As the sun moves across the sky and varies in height depending on time of day and day of the year, various objects in your surroundings will come between the sun and your panels, casting shadows on them. This page shows how to find those shading issues.
Note that some objects change with time, such as trees that lose their leaves in winter. In summer they produce a solid shadow but in winter when the leaves are gone some sunlight still gets through them.
Shadows on photovoltaic/solar power panels
For monosilicon or polysilicon photovoltaic (solar power/electric) panels even shadows made in a corner by a leafless tree branch can have a large effect on the output of the panels. Thin film or amorphous panels are less affected by shadows.
For photovoltaics you generally want a large chunk of the day with no shadows, say from 10:00am to 4:00pm.
Shadows on other type of solar collectors
For other types of solar collectors such as solar air heaters, solar thermal/hot water and solar pool heating shadows reduce the heat output. Solar cooking collectors are typically small and so can be completely blocked by a shadow but they're also usually mobile.
Methods for predicting shadows
The following are various methods for predicting where your shadows will be so that you can position your panel/collector appropriately.
A simple, but limited tool, is this one which you can make entirely out of paper. It's limited because it will tell you only where shadows will be on December 21st (June 21st if you're south of the equator), the day that the sun is the lowest in the sky though you can make a good guess for the months before and after then. This makes it useful for siting solar air heaters, which are used only in winter. It's also made specially for latitudes 43° to 47° north or south, through probably a few more latitudes close to those too.
The above photo shows how it works. Simply line up the line drawn on the horizontal part with true south. Finding true south is trickier than you think so see here for how to to that. Then put your eye at the end of the line farthest from the vertical part. Whatever objects you see at the December 21st line will shade the sun from where your eye is on December 21st. The time at which is will do the shading is written below the December 21st line.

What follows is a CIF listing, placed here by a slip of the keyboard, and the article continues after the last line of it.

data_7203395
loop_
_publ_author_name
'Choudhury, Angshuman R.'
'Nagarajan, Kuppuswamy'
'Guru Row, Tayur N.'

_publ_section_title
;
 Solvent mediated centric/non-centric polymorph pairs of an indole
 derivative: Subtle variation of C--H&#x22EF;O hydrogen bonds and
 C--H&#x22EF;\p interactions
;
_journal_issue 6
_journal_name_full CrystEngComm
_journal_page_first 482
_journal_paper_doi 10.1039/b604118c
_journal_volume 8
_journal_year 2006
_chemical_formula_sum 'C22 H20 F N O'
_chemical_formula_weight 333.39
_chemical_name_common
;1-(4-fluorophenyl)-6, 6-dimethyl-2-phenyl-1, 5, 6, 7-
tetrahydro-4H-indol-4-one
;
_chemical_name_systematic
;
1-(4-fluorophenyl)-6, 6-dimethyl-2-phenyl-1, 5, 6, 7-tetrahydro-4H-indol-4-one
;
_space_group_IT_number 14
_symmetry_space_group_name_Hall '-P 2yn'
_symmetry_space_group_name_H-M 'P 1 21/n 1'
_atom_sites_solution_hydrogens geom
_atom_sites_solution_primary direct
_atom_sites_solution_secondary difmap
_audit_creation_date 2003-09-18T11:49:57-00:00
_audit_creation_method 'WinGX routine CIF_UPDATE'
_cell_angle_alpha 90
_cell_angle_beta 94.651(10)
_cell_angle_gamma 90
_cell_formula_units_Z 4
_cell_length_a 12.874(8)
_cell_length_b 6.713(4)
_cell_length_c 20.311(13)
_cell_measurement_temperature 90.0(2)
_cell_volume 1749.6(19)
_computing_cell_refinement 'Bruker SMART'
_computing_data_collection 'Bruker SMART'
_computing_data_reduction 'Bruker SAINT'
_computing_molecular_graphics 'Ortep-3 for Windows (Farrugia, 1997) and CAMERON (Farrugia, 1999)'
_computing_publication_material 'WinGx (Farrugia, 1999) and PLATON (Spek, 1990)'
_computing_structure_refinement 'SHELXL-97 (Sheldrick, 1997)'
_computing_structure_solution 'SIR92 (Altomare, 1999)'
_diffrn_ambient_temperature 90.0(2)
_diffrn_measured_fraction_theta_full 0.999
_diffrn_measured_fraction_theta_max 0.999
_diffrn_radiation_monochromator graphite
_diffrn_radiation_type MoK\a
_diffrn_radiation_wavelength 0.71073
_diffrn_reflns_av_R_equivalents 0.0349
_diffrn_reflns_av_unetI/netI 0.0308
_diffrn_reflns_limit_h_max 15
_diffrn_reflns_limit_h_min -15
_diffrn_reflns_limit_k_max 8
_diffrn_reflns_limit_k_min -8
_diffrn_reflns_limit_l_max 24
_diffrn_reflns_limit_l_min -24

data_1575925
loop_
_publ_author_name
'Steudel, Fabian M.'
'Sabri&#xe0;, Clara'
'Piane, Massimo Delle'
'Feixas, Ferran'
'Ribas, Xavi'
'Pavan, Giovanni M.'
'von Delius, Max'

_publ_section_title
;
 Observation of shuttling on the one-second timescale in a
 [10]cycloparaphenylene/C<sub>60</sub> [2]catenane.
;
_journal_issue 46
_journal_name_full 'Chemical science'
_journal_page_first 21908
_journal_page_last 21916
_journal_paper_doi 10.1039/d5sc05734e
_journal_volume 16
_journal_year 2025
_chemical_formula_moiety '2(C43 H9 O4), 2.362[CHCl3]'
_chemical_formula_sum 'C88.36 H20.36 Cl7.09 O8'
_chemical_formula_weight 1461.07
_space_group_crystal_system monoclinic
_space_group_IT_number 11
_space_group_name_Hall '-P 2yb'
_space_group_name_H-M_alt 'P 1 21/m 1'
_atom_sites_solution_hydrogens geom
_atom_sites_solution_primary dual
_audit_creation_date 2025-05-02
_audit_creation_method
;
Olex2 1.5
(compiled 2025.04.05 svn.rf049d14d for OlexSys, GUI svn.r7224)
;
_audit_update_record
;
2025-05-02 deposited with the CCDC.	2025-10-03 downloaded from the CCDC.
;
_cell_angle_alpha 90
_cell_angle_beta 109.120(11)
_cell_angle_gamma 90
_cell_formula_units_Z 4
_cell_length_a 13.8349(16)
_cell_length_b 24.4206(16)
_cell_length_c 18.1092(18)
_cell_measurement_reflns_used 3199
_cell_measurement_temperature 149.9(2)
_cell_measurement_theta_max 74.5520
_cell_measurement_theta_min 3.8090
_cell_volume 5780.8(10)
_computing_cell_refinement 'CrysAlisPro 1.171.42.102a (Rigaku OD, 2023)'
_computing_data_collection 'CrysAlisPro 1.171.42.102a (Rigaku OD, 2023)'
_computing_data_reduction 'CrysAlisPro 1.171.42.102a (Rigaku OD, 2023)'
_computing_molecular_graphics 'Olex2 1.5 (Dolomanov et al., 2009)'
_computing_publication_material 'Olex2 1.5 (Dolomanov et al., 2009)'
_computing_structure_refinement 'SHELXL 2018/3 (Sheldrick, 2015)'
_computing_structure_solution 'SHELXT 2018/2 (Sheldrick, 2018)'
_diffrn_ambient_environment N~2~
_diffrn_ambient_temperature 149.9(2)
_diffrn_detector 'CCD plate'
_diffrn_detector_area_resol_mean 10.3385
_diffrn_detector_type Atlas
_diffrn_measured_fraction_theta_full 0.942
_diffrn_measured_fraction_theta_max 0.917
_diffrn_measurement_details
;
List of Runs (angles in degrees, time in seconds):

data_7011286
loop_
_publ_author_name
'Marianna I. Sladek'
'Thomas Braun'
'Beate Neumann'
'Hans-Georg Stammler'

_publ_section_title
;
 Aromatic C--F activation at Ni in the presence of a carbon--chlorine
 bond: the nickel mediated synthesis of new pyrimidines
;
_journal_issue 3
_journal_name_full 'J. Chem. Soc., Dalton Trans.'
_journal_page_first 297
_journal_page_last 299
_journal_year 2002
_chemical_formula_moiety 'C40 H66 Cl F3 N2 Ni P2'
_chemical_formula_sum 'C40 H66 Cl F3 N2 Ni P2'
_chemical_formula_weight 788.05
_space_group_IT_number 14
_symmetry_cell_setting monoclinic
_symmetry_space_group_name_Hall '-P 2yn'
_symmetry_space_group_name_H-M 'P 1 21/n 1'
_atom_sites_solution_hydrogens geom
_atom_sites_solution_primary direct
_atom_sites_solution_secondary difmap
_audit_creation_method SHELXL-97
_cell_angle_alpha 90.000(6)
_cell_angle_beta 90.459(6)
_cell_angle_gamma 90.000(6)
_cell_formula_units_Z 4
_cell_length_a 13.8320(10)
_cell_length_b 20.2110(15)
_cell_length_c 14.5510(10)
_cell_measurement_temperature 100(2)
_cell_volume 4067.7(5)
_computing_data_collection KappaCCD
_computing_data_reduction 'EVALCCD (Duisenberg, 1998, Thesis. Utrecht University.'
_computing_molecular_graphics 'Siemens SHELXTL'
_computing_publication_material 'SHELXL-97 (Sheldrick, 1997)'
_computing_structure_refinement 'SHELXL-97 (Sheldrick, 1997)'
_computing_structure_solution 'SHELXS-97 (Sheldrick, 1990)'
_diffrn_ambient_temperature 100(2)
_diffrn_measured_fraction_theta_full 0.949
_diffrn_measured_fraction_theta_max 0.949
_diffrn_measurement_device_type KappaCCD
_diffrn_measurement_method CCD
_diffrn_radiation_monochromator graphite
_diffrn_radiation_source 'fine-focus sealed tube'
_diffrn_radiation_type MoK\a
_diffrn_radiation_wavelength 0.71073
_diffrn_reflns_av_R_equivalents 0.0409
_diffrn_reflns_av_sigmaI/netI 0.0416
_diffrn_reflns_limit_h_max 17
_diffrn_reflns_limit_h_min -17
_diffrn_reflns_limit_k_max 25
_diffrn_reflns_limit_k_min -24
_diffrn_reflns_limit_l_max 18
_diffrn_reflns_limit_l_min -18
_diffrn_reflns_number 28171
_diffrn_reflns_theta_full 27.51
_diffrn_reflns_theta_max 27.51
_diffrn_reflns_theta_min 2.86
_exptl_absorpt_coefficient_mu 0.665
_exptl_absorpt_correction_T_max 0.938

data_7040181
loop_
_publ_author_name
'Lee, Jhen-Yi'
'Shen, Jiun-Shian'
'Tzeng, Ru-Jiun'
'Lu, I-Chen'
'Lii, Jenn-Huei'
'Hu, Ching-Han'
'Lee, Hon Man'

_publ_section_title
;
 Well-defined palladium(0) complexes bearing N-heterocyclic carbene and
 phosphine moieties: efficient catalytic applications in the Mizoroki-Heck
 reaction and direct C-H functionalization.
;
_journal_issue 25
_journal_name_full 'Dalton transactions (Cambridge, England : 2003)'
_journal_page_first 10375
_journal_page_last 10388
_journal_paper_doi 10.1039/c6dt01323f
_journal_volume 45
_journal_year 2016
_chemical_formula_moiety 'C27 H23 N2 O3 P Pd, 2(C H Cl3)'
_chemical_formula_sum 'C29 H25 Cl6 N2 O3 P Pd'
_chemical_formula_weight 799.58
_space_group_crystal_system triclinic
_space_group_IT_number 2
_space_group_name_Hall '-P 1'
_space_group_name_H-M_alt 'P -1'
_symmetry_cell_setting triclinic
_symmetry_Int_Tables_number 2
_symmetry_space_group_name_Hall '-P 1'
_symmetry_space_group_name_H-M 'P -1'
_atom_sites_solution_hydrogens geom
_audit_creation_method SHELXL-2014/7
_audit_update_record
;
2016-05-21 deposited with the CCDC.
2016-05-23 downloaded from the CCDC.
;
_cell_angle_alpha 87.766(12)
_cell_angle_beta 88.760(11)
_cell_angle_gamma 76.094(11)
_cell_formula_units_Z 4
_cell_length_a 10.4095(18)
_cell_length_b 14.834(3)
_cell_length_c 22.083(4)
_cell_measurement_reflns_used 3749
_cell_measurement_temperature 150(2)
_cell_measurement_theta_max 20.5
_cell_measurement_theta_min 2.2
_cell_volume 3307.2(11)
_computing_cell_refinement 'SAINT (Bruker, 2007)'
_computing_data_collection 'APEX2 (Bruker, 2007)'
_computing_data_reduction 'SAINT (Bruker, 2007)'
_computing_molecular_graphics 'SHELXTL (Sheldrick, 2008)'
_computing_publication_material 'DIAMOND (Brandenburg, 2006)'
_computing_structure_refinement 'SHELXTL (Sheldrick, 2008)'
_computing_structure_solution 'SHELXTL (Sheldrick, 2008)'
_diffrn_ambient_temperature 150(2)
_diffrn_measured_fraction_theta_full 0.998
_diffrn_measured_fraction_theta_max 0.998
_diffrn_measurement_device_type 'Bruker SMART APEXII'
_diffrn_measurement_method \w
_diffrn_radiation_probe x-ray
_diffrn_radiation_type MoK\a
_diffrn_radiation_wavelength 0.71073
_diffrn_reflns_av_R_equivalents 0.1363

In the photos below is a more robust one made of wood, cardboard, thumbtacks and clear plastic that I carry around to solar classes in the Ottawa area to show students.
A far more useful method is to gather elevation and azimuth information of objects around your actual site from the perspective of your panel/collector and plot them on an elevation/azimuth Sun Chart. The Sun Chart will then show you when your panel/collector will be shaded anytime of the year. Click here for a page that shows you how to make the elevation/azimuth tool and how to use it to fill in a Sun Chart.
While making and using the tool in method 2 above I couldn't help but think of how I could automate it further, eliminating the need to take any measurements at all. So I came up with this fancy DIY shade finder that makes filling in a Sun Chart as easy as tracing the outline of the surrounding objects.
Google SketchUp is a free 3D modelling tool free to anyone to use. With it you can draw a 3D model of your panel/collector and the area surrounding your it, including in your model anything that may cause shade. You can then have it show you the shadows based on the day and time.
Inexpensive apps are available for the iPhone and Android phones. One for the iPhone is the Sun Surveyor and one for Android phones is called Solar Shading by Comoving Magnetics. With the Solar Surveyor you'd look at your location through the iPhone (see photo below) and display the sun track for that location. Do this for times between when the sun is lowest in the sky, December 21st, and highest, June 21st (the dates are reversed for the southern hemisphere.) Whatever objects the sun track intersects with will causing shading for that location on the selected day.
There are also commercial products that due to their costs would be used by solar professionals only.
The Solar Pathfinder is an ingenious and easy to use tool for finding where shade will be at any time of the day year round.
Here is an excellent video showing how it works.
The Solar Pathfinder costs around $300. I've had some experience with it and it really is as good as it looks. They also have a software product called the Solar Pathfinder Assistant. To use it you take digital photo of the Pathfinder's chart with the shadows projected onto it and give it to the the Assistant. It then produces a report, even with a PV or solar thermal analysis. The roof that you want to know the shading for need not even exist yet. Just take the readings from the ground, give it to the Assistant and tell the Assistant the height to the roof from where the photo was taken.
SunEye by Solmetric
The SunEye by Solmetric is a hand held electronic tool that does far more than just shade finding. It includes GPS, worldwide weather information, inclinometer for measuring roof angle, and so on. It uses a fisheye lens to take in the surrounding objects and does a full analysis, displaying information on a color screen. It sells for around $2000.